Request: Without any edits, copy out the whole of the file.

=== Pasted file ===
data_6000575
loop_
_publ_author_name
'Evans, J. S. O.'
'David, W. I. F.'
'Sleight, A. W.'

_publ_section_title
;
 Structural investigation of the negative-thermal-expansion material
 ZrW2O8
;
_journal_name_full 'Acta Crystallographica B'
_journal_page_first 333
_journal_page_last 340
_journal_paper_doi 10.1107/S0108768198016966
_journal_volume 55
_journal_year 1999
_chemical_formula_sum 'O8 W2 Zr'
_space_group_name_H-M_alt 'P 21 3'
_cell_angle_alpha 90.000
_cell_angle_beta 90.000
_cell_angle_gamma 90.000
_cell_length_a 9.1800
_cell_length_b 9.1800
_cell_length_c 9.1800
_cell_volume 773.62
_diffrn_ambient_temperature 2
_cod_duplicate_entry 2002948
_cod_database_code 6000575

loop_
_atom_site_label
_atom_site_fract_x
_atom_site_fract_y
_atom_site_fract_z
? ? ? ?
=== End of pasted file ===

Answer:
data_6000575
loop_
_publ_author_name
'Evans, J. S. O.'
'David, W. I. F.'
'Sleight, A. W.'

_publ_section_title
;
 Structural investigation of the negative-thermal-expansion material
 ZrW2O8
;
_journal_name_full 'Acta Crystallographica B'
_journal_page_first 333
_journal_page_last 340
_journal_paper_doi 10.1107/S0108768198016966
_journal_volume 55
_journal_year 1999
_chemical_formula_sum 'O8 W2 Zr'
_space_group_name_H-M_alt 'P 21 3'
_cell_angle_alpha 90.000
_cell_angle_beta 90.000
_cell_angle_gamma 90.000
_cell_length_a 9.1800
_cell_length_b 9.1800
_cell_length_c 9.1800
_cell_volume 773.62
_diffrn_ambient_temperature 2
_cod_duplicate_entry 2002948
_cod_database_code 6000575

loop_
_atom_site_label
_atom_site_fract_x
_atom_site_fract_y
_atom_site_fract_z
? ? ? ?